The predicted mean, standard error and range for each of the
various carcase characteristics and meat quality traits are shown in
Table 1. There were no significant differences (P>0.05) between
stretch (Table 1) and ageing treatments for any of the traits. Nor
were there any significant interactions, indicating that the random
allocation of muscles to treatment groups was balanced. There was,
however, for final SM pH a significant interaction between stretch
and ageing treatments (P=0.02), such that 0 day control treatment
had a significantly lower pH (5.77) compared to 5 day control (5.87).
Based on the initial pH and temperature, the SM and ST, on aver-
age were still in the pre-rigor phase (Table 1), although given the
range in initial pH for both muscles, it suggests that some carcases
were in stages of rigor. The range in the leg weights of the samples
represented the diversity of the product processed. This was also
evident, based on the random term (carcase) where the variance
component was significant for all traits shown in Table 1. There was
a 14% increase on average in whole leg length (range of 2–24%) as a
result of the SmartStretch™ treatment and an average 44% decrease
in circumference (range of 21–65%) after the SmartStretch™ treat-
ment was applied.
The significance of treatment effects and initial pH on shear force
for the SM and BF muscles is shown in Table 2. There was a significant
interaction between stretching and ageing treatments (Pb0.05) for
the SM shear force. The predicted means for the SM shear force are
shown in Table 3. The interaction for the SM showed that the un-
aged control group (no stretch) meat was the toughest. The benefits
of the stretching treatment diminished after 5 days of ageing.
As shown in Table 2, the SmartStretch™ treatment significantly
(Pb0.01) reduced shear force (36.3±1.57 N) for the BF when com-
pared to the no stretch control (41.8±1.57 N). The initial pH effect
was not significant. As ageing increased, the shear force declined
(Pb0.001) in the BF from a mean 0 day level of 44.8 N (±1.55) to a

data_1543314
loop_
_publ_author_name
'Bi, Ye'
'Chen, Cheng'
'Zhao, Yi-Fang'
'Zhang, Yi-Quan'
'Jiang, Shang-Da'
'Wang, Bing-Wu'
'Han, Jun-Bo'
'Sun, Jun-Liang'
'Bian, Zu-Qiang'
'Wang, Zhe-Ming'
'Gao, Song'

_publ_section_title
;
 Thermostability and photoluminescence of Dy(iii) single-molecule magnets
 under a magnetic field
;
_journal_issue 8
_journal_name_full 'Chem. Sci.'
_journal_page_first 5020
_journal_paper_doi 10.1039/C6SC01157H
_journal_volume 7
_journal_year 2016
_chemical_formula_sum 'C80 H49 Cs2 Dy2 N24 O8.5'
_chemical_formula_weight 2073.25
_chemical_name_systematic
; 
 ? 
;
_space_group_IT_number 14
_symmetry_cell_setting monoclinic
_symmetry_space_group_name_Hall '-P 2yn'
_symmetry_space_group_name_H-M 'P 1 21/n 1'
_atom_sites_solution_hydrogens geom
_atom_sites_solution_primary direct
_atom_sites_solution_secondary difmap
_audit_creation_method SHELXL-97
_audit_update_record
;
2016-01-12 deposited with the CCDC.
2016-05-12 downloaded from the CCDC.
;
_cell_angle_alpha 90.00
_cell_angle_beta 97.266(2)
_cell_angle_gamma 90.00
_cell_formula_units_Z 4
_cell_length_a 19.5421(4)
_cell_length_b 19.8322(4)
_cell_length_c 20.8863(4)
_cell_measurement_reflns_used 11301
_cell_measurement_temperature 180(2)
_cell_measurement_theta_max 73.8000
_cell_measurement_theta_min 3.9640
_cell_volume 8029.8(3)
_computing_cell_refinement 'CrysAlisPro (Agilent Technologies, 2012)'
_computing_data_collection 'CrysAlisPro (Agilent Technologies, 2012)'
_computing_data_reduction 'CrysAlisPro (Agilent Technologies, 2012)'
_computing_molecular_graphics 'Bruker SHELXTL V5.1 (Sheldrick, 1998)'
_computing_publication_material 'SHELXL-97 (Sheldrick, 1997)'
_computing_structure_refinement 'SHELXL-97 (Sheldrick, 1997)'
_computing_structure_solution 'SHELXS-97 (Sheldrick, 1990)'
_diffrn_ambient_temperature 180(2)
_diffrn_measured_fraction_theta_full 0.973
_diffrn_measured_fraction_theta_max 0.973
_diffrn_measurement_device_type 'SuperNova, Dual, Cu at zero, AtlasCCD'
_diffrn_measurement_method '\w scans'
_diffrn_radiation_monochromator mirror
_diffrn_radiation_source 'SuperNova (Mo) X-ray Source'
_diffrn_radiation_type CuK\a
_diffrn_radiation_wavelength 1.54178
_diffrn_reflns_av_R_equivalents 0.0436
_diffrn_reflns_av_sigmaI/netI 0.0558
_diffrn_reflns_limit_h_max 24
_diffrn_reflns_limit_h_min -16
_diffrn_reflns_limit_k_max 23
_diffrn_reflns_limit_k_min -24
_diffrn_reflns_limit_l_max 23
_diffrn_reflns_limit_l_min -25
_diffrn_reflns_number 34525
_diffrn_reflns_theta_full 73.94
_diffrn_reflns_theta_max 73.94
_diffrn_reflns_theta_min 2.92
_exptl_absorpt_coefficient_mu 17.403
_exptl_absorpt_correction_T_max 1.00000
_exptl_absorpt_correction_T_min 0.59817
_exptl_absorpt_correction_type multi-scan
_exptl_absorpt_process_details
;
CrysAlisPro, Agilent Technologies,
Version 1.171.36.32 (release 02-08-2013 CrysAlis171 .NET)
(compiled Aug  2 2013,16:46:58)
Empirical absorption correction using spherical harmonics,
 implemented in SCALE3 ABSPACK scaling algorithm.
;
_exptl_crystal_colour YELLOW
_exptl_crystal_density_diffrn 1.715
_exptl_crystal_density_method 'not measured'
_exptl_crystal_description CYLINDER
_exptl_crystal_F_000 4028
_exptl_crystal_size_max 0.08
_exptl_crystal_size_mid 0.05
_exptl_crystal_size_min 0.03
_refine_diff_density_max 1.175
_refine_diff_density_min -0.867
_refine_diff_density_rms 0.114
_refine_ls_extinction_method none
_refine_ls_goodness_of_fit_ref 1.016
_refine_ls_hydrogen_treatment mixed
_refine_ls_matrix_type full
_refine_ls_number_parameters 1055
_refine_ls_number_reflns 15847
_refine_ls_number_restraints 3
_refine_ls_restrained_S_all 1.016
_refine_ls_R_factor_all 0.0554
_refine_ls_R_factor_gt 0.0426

5 day level of 33.3 N (±1.59). There was no significant interaction
(P>0.05) between the two treatments (Table 2).
Both stretch (Pb0.05) and ageing (Pb0.05) significantly affected
cooking loss of the BF, but there was no significant interaction
(P>0.05) between the two treatments (Table 4). The cooking loss
of the stretched BF (15.6±0.79%) was lower than non-stretched BF
(17.4±0.79%). The 0 day aged BF had a lower cooking loss (15.5±
0.77%) than 5 day aged BF (17.4±0.77%). There was no significant
difference (P>0.05) between SmartStretch™ and control (no stretch)
treatments for cooking loss of the SM (Table 4). There was, however,
a significant ageing effect (Pb0.05) in the SM. This effect was the
converse to that for the BF with 0 day aged samples having greater
cooking loss when compared to the controls 21.2% (±0.62) and
19.6% (±0.63) respectively. In addition, there was no interaction
(P>0.05) between stretch and ageing treatments (Table 4).
The purge measured on the whole leg was significantly greater
(Pb0.001) for the stretch treatment compared to the control (no
stretch) treatment 1.82% (±0.07) and 1.61% (±0.07) respectively
(Wald statistic F(1,28)=16.4; P=0.001). Analysis of sarcomere
length showed that there was a significant difference (Pb0.05)
between SmartStretch™ treatment and control (no stretch) for both
the SM (Wald Statistic F(1,27)=6.32; P=0.018) and ST (Wald
Predicted mean, standard error (s.e.) and range of leg weight, initial pH and temperature
for semimembranosus (SM), semitendinosus (ST) and final pH for semimembranosus (SM),
semitendinosus (ST) and biceps femoris (BF) according to SmartStretch™ and control (no
TraitControl (no stretch)SmartStretch™
Mean (s.e.)RangeMean (s.e.)Range
Leg weight (kg)
Initial pH — SM samples
Initial temperature (°C) —
Final pH — SM samples
Initial pH — ST samples
Initial temperature (°C) —
Final pH — ST samples
Final pH — BF samples
Wald-statistic F-ratio for effects stretch, age, stretch×age and covariate initial pH on
shear force of mm. semimembranosus (SM) and biceps femoris (BF).
TermsShear force SM (N) Shear force BF (N)
^Not tested because there is a significant interaction.
Predicted means (s.e.) for shear force in newtons of the m. semimembranosus (SM)
according to treatment groups, ignoring initial pH.
TreatmentsShear force SM (newtons)
0 day aged
5 day aged
Means in the above table without a trailing letter in common are significantly different
E.S. Toohey et al. / Meat Science 91 (2012) 125–130
statistic F(1,19)=15; P=0.001) sarcomere length at 0 days of ageing